"How can I create my own photography website like yours?"
I'm asked this question often enough that I decided to devote a separate page to the answer. The first thing I will tell you is that I'm not the best person to answer it. While I've learned a great deal over the course of building my site, in the grand scheme of things I know little. I can tell you that building this site has been little more than a time-consuming frustration from the outset. Get that in your mind right now. Nothing will be easy.
A good nature or commercial photography website has three essential elements that must be executed properly. First, you must know your audience and tailor the site to suit their needs. Second, you must present the information in a pleasing and easy-to-navigate design. Third, you must build the site to be search-engine friendly. Cut corners on either of the three and your site will never reach full potential.
Trouble is, no one person is qualified at all three of these essential components. You are most likely the ONLY person who really knows your intended audience and what they want to see on your site. Good website designers are everywhere, but generally they are not the best at building a good foundation for search engine optimization (SEO in geek jargon). SEO experts generally are not the best at creating a pleasing design that works well with photography sites.
So, what's the answer? I recommend utilizing the services of several people. First, talk with friends who have the same photographic interest as you and make an outline of the content you want on the site. Then hire a designer to create the visual plan. Finally, give everything to an SEO expert and let them put it all together. You might get lucky, as I did, and find someone competent with both design and SEO, but I wouldn't count on it. They'll tell you that, but take it with a grain of salt. Consider this: Design and SEO are on different ends of spectrum. You wouldn't expect someone who designs body styles for a Mercedes Benz to be an expert on the hydraulic system for the power steering.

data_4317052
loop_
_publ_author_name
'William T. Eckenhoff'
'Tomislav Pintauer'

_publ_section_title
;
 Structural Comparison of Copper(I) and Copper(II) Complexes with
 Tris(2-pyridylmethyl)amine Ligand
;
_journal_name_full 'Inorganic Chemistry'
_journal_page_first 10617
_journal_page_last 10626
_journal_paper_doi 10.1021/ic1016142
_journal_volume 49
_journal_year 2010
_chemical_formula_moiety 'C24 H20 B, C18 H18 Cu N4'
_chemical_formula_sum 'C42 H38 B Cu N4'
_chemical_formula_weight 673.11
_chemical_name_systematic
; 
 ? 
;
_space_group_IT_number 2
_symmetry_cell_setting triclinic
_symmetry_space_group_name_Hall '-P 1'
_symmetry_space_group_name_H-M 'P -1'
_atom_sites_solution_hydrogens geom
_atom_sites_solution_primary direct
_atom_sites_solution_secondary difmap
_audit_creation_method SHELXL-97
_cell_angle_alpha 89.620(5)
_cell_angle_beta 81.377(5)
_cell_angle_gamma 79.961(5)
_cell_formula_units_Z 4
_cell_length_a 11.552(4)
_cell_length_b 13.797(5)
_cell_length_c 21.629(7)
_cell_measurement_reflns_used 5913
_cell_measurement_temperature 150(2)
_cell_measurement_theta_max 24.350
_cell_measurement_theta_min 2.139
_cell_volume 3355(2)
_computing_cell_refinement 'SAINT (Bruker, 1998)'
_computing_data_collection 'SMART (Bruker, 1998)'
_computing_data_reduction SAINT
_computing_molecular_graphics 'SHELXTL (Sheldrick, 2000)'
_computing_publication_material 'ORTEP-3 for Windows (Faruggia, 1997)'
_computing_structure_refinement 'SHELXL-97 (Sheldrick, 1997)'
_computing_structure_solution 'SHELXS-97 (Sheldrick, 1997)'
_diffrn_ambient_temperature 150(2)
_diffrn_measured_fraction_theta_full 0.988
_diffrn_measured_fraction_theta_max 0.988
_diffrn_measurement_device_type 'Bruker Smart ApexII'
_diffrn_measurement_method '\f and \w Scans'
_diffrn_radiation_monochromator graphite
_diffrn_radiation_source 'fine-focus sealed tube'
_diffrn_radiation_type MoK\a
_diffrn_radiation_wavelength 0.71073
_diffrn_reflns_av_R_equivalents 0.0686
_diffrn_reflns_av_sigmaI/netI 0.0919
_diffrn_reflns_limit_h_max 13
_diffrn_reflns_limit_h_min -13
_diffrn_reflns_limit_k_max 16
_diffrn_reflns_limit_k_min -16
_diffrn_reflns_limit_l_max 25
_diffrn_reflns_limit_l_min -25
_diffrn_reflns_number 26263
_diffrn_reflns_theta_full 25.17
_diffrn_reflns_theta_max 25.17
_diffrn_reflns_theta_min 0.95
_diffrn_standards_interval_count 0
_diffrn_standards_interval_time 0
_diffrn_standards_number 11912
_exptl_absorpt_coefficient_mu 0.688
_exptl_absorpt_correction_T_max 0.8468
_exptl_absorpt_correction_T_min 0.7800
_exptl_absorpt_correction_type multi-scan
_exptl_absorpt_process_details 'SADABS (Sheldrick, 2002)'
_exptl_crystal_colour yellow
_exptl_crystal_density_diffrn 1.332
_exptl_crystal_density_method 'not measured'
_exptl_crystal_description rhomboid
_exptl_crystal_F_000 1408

Regardless of who or what you enlist in building your site, I strongly recommend that you act as an integral part of the site's development. Don't farm everything out without having a clue about how it is done. Do that and you'll spend a boatload of money every time you want to change a word or add a photo. You should know how to add and edit content yourself, and you should learn enough about SEO to make sure the new content is in sync with the rest of the site.
So what did I do to create this site? I did most of the overall work myself, including the design. But the smartest thing I did was hire a professional site builder and SEO expert to optimize the content, design, and navigation. I can tell you without hesitation that this website would not exist as it is today without his guidance. His name is Patrick Smith www.codeitdesign.com.
Remember, it is critically important that you enlist the help of professionals from the outset, even if you plan to write all the content yourself. If you don't, you'll spend a great deal of time reworking everything to fit the design and SEO parameters. And if you ignore the basics of design and SEO, your website will never compete well with other photography sites.
Notice that I haven't said anything about what software I used or any details about setting up the content. As I said, I'm not qualified to talk about this. What I used and how I set it up works okay for me, but it might not for you. Talk to some people and spend some quality time Googling. Just remember that the mechanics of how you actually get your site going are secondary to the three elements discussed above, which merit repeating:
- Know your audience and give them the content they're looking for.
- Assemble the content in a pleasing and easy-to-navigate design.
- Make Google your friend.